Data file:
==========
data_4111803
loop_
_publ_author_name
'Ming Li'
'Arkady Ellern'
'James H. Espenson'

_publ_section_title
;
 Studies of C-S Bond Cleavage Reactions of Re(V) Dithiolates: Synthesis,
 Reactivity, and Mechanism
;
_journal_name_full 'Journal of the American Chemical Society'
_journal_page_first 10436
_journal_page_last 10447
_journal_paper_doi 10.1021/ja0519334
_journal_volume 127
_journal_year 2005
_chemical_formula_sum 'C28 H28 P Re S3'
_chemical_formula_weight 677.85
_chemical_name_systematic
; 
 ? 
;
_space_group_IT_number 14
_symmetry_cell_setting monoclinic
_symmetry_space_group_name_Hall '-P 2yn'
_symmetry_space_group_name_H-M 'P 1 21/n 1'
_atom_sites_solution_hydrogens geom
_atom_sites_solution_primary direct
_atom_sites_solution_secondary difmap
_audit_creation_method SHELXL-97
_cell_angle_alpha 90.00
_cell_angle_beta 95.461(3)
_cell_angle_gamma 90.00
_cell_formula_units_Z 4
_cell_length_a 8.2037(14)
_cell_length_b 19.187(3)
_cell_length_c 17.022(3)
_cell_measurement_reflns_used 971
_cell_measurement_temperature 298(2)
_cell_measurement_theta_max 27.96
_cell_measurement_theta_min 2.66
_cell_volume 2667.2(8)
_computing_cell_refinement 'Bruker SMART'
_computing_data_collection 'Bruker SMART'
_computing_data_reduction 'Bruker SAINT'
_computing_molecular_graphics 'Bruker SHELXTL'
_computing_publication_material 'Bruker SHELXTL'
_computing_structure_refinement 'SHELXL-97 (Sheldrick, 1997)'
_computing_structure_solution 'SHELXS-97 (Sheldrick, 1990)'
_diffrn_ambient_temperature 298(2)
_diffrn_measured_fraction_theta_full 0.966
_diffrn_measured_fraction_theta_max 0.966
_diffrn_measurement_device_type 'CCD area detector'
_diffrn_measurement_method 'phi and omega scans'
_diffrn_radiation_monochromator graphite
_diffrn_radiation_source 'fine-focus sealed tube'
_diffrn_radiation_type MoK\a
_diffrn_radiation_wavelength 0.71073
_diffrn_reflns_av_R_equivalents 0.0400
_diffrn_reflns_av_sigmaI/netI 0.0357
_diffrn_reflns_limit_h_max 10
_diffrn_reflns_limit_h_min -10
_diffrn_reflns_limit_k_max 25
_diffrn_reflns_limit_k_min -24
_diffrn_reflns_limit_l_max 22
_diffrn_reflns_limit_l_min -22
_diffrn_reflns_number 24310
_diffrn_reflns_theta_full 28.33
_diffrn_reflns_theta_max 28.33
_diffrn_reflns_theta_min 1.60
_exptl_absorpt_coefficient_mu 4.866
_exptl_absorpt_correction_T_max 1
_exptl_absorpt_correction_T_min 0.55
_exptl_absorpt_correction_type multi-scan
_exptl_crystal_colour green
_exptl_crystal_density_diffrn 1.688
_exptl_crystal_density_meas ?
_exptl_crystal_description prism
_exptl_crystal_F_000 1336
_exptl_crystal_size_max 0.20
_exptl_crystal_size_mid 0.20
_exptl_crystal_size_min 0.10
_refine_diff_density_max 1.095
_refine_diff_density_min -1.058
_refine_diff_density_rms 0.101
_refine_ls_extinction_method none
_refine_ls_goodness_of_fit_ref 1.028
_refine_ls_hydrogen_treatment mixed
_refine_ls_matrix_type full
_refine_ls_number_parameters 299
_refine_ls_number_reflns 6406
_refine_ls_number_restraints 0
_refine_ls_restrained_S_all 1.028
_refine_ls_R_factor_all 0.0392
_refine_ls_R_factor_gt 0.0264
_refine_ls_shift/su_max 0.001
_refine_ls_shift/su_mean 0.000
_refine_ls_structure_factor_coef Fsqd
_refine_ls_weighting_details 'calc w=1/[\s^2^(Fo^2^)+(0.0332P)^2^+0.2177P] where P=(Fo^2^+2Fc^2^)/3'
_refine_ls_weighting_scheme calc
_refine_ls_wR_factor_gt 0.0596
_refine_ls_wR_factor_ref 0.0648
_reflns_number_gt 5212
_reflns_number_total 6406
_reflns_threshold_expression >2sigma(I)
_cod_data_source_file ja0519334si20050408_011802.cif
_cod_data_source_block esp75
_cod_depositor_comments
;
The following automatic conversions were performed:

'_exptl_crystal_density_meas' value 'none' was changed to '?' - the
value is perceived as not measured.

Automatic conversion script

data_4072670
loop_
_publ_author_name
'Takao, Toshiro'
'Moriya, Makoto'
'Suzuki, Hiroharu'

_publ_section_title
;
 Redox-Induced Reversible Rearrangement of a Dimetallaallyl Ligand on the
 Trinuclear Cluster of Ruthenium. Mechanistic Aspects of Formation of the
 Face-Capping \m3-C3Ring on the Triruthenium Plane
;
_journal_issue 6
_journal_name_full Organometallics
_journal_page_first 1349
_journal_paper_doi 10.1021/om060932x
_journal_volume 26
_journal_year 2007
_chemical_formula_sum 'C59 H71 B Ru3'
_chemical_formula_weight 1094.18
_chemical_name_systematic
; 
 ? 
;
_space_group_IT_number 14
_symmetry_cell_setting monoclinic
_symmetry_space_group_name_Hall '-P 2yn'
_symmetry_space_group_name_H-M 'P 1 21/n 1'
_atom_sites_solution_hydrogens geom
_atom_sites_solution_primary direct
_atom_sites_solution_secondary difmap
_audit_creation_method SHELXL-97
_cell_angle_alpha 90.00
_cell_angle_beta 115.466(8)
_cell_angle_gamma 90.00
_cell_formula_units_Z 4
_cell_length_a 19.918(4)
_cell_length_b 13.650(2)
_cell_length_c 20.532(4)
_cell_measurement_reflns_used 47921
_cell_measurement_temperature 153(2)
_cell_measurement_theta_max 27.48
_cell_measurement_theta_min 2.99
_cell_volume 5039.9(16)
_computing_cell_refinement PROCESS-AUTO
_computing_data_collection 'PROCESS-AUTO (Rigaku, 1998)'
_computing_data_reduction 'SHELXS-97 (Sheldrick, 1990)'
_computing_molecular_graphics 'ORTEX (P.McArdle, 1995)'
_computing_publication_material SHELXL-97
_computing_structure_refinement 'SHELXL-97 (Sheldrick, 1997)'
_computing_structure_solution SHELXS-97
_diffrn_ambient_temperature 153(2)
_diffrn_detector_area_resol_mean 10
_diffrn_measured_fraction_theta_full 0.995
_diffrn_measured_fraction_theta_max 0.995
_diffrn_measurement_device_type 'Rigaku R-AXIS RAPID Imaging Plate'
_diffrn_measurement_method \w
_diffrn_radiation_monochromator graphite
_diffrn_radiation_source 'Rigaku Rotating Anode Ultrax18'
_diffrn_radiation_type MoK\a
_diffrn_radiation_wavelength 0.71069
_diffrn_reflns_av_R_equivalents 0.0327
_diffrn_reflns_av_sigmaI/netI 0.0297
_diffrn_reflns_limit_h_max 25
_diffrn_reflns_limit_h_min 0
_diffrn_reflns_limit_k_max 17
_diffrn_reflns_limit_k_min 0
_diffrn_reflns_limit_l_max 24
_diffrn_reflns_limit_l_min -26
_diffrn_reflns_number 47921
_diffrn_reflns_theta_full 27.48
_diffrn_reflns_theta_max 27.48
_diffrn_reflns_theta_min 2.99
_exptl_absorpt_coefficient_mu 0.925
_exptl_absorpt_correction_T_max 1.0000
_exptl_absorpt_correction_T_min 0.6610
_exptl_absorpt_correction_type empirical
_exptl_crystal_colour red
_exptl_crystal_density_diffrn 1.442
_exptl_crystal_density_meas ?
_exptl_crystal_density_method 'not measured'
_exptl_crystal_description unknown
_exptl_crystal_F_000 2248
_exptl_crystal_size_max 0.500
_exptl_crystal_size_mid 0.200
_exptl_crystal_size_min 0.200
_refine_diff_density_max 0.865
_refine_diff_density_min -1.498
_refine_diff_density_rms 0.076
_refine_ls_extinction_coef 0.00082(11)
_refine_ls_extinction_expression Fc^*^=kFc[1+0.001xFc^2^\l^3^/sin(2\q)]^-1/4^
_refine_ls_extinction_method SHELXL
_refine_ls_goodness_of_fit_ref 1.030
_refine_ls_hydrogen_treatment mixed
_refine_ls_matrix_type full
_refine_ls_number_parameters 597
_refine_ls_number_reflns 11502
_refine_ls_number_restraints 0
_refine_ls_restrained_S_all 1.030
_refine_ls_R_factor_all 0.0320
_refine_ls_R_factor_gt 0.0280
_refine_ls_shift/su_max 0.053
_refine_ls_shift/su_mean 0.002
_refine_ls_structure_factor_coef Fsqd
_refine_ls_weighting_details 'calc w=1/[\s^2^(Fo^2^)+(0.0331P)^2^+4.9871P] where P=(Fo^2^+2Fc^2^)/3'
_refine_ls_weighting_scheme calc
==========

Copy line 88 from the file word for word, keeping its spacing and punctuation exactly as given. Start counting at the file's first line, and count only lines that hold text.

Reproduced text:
_refine_ls_goodness_of_fit_ref 1.028